Last weekend, I took the early morning train down to southwest London to meet an image stylist named J. For a service swap, I would receive my colour analysis and she a full Thai Yoga massage. Neither of us had either work done, but both were open to the experience. J had had her colours done twenty years ago when she worked in the City, transforming her wardrobe, but more importantly, enabling her to feel completely confident in any male-dominated corporate boardroom. As for myself, after twenty years of fumbling about retail stores and dodging make-up counters, I was about to receive the opinion of a professional. This was exactly my kind of “girly” activity.

I arrived with my massage gear and J greeted me, looking sharp in a teal green top with black skirt, jewellery, and sandals. Her silvery hair was swept up and perfectly coiffed. She promptly whisked me up to her office which was a pleasant white room filled with framed fabric swatches grouped in Autumn, Summer, Spring, and Winter, an immaculately displayed wall of long scarves and jewellery, a variety of belts, a clothes rack filled with hanging tops of different shapes and colours, a tall cabinet full of make-up, and a floor rack of neck scarves the spectrum of the rainbow. In front of the window where the sunlight weakly shone was a mirror.

After an initial introduction, she got to work and asked me to sit in front of the mirror. “Now, most women, at least the English ones, make disparaging remarks about their appearance,” she said, neatly cutting off any emanation from me. In the natural sunlight, I looked haggard, noticing the dark circles under my eyes and crinkling skin. She deftly matched my skin tone with the proper shade of foundation, while I told her my utter avoidance of make-up counters, confessing my lifetime of tomboyishness which was further reinforced by a mother who did not support any exploration into makeup, and downplayed her own femininity completely.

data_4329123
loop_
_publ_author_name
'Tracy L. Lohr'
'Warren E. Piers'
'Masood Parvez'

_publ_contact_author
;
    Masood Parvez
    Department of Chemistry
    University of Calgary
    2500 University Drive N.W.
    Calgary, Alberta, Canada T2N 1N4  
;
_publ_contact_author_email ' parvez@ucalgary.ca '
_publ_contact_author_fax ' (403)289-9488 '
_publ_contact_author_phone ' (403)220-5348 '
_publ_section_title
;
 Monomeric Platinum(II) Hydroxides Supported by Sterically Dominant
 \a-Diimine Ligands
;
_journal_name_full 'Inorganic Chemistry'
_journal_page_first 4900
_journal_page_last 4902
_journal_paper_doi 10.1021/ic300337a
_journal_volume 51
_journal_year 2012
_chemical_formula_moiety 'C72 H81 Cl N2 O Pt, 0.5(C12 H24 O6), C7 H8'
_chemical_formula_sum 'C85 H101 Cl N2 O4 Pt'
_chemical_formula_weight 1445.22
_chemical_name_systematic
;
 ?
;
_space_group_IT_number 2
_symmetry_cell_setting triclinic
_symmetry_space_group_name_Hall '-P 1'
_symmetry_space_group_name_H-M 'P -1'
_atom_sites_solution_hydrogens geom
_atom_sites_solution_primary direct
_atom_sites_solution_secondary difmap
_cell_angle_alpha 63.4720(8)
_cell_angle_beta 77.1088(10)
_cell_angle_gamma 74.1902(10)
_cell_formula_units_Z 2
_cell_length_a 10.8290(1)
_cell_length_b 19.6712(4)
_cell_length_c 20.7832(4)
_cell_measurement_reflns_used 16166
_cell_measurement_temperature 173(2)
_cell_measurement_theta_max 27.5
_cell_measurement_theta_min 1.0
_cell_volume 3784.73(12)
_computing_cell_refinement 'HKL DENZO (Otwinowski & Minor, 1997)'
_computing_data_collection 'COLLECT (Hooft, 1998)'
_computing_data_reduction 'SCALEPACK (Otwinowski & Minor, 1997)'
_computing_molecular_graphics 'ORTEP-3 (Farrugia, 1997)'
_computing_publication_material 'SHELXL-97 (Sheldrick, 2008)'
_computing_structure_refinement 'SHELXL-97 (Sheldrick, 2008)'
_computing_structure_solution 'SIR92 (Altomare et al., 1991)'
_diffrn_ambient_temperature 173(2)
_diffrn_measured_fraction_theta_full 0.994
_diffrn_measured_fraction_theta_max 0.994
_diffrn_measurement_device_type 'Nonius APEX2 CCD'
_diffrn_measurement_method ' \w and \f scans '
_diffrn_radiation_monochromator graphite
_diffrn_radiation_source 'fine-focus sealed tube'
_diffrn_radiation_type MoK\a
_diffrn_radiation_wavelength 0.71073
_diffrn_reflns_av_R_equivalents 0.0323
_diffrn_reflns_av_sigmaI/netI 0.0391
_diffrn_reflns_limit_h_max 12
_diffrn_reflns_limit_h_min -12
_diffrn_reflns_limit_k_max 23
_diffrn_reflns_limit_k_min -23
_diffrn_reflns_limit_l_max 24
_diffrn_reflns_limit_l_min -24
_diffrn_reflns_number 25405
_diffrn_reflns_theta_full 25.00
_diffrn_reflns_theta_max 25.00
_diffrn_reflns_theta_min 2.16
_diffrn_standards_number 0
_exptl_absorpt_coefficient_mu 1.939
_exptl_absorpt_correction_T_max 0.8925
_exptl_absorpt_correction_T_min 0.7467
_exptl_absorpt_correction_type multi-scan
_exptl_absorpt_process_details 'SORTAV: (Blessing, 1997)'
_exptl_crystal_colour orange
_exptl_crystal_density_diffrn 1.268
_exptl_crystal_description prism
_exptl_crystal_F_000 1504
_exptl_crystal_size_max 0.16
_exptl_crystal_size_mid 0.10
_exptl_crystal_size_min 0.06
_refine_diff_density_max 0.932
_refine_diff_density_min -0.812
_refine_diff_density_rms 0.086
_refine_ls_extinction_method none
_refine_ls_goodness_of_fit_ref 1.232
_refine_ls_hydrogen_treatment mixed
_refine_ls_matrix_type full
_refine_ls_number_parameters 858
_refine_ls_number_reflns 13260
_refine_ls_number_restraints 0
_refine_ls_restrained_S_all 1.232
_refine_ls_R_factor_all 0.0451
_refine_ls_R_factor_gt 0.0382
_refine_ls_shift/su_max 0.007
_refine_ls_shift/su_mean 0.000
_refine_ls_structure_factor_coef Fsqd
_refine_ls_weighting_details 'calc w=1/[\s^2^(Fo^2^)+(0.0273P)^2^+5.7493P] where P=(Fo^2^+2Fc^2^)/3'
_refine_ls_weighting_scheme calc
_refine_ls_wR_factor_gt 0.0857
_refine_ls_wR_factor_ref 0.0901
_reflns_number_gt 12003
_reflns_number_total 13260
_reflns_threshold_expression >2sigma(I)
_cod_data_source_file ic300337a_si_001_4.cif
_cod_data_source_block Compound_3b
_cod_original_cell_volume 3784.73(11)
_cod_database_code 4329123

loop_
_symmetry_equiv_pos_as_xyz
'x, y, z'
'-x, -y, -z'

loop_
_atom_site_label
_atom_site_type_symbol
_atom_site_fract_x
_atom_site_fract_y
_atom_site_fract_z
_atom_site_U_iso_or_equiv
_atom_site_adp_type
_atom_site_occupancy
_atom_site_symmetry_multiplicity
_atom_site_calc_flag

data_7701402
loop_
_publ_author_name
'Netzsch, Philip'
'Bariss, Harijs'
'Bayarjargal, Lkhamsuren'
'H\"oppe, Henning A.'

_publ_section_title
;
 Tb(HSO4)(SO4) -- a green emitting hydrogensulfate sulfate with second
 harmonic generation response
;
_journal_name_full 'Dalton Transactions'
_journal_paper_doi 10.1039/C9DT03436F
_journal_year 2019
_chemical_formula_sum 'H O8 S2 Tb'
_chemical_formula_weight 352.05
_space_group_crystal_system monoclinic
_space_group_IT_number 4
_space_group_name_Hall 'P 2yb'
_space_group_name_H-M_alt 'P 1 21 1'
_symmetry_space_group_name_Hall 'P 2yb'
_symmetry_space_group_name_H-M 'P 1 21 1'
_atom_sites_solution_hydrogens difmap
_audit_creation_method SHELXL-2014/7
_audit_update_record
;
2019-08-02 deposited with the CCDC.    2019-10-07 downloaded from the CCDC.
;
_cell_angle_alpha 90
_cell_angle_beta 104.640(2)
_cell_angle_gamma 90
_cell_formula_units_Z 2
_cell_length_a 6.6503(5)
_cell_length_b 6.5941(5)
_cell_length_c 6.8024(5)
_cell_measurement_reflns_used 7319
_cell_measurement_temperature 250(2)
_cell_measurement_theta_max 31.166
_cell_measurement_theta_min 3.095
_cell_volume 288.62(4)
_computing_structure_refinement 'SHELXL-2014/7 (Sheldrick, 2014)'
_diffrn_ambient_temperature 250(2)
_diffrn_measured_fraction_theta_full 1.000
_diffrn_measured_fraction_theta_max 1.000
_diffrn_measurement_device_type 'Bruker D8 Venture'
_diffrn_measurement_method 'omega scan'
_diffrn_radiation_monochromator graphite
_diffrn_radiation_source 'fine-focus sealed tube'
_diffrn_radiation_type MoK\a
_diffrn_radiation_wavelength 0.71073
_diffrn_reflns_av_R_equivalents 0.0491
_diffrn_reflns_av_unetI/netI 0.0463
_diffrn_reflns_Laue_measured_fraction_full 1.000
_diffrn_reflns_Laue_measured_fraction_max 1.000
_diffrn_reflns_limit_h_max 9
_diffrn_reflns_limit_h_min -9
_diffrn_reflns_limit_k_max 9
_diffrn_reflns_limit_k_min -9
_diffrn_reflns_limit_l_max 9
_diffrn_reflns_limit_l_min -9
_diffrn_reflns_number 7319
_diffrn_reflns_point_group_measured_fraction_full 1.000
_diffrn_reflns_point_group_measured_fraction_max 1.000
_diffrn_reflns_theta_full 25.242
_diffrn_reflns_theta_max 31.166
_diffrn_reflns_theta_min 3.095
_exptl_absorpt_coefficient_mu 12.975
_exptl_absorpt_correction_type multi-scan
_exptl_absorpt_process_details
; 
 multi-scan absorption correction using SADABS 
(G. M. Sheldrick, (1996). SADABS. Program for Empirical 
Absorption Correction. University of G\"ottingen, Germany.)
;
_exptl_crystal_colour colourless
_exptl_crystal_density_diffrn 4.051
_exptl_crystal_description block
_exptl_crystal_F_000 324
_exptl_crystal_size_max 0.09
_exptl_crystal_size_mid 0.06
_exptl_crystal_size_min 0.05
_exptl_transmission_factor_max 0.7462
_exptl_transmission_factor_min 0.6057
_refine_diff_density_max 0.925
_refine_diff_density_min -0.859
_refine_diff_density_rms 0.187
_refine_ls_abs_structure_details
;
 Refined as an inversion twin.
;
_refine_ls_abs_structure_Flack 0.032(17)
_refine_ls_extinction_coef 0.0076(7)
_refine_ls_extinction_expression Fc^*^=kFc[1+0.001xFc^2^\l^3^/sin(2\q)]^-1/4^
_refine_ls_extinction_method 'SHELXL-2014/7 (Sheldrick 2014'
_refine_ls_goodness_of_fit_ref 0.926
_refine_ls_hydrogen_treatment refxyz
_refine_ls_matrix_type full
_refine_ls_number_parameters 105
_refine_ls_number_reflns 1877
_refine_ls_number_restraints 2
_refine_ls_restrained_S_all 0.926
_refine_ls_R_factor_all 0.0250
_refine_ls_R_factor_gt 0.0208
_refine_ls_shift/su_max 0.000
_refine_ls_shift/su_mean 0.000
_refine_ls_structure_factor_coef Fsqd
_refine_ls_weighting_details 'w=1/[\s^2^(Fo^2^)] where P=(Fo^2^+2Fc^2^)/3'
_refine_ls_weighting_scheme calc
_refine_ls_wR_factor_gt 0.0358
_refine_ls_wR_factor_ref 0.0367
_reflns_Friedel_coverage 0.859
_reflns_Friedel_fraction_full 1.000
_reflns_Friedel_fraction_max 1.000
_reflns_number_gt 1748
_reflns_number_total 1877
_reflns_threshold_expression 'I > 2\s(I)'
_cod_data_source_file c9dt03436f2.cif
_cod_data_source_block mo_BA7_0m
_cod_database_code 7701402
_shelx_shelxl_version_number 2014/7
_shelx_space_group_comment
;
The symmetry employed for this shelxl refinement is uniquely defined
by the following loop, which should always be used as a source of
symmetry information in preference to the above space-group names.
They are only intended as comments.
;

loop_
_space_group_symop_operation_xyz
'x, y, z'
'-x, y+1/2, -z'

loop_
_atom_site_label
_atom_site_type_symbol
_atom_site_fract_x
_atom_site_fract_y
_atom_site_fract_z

“I have felt out of step with most women, despite being one myself, simply because I never had any desire to play with make-up, nor have anyone come near me with a foundation-covered sponge,” I said. In fact, the few times friends have urged me into the make-up chair, I had to resist the violent temptation to elbow the attendant as she dabbed over my face, my spine rigid and not relaxed at something considered indulgent. More than once, I’ve come out of those chairs looking like a battered transvestite, feeling nothing but the urge to run into the nearest shower. Now with J gently blending the correct makeup to my face, I lost my inhibition and desire to inflict physical injury, because I finally felt at ease. “Those department stores prey on women’s insecurities and are in it for the sales,” I told her, “I’ve always felt like I was being taken for a ride.”

J said, “If you don’t know what colours are good on you, then yes, you are walking into the situation blind.” I reflected on the sheer amount of money the fashion and cosmetic industries made off of women who did not know their perfect shade, or the magazines that touted the latest trends that brainwashed women into thinking they could have “that look”.